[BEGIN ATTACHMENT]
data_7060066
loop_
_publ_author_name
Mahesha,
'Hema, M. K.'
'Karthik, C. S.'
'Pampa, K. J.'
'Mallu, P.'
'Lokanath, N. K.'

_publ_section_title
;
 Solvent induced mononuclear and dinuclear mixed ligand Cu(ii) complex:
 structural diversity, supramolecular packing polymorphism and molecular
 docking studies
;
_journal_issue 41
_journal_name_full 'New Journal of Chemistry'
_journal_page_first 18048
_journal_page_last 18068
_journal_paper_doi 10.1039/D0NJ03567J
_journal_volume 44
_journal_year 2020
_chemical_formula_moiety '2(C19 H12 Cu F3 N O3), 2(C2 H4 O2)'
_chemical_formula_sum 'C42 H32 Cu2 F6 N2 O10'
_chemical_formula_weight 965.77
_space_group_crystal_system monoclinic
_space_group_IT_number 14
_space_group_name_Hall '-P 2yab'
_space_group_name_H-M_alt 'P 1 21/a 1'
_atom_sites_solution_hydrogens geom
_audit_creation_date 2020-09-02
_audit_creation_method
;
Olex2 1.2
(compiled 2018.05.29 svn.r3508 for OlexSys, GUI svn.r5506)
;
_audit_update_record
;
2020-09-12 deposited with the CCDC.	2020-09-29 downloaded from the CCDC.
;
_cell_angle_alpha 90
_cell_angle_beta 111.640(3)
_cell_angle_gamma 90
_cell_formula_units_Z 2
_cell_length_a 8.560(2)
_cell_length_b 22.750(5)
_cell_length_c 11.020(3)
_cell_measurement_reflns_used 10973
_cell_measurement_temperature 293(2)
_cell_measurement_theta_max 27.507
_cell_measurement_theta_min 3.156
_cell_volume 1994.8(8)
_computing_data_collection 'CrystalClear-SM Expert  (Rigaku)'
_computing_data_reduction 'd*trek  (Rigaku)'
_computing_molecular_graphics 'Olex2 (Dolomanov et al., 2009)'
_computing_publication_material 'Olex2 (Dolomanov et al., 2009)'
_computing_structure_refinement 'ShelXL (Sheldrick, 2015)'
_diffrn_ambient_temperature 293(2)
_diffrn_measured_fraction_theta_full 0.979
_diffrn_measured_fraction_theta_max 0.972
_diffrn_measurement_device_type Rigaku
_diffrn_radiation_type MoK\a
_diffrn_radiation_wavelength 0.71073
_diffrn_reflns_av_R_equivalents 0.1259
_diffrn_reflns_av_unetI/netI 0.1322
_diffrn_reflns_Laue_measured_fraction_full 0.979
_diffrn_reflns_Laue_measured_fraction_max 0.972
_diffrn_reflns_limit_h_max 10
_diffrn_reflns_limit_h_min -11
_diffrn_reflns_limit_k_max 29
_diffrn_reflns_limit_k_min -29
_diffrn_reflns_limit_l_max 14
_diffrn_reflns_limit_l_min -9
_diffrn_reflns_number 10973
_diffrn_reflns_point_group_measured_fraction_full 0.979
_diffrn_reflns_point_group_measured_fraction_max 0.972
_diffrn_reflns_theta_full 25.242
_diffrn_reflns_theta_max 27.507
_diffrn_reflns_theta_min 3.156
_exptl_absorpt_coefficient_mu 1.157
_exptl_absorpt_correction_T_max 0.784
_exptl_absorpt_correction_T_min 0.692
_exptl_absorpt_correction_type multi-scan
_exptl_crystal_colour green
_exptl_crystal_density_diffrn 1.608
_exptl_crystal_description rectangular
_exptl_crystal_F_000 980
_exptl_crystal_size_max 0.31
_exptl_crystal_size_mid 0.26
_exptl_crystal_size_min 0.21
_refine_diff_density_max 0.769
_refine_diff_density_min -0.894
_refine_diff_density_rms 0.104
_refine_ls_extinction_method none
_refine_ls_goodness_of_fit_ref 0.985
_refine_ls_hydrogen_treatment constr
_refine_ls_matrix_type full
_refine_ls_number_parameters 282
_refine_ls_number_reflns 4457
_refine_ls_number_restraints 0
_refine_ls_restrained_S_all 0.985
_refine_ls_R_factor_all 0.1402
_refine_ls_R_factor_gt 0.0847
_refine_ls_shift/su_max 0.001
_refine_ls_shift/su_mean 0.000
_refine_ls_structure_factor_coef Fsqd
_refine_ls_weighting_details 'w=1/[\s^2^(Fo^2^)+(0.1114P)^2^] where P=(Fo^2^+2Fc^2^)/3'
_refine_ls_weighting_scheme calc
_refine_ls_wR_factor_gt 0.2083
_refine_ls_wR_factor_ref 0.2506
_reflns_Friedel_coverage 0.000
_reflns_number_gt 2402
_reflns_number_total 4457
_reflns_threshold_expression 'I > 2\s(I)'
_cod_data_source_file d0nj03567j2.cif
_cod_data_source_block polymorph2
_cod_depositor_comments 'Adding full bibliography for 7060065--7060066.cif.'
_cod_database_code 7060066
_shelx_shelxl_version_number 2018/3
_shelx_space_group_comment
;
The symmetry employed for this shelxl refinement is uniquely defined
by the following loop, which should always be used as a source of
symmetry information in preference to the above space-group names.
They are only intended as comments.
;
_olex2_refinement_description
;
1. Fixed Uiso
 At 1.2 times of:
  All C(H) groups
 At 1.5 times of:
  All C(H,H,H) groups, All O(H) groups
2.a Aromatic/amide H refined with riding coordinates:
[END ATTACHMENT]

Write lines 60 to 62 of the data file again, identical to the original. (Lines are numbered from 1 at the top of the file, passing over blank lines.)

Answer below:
_diffrn_measured_fraction_theta_max 0.972
_diffrn_measurement_device_type Rigaku
_diffrn_radiation_type MoK\a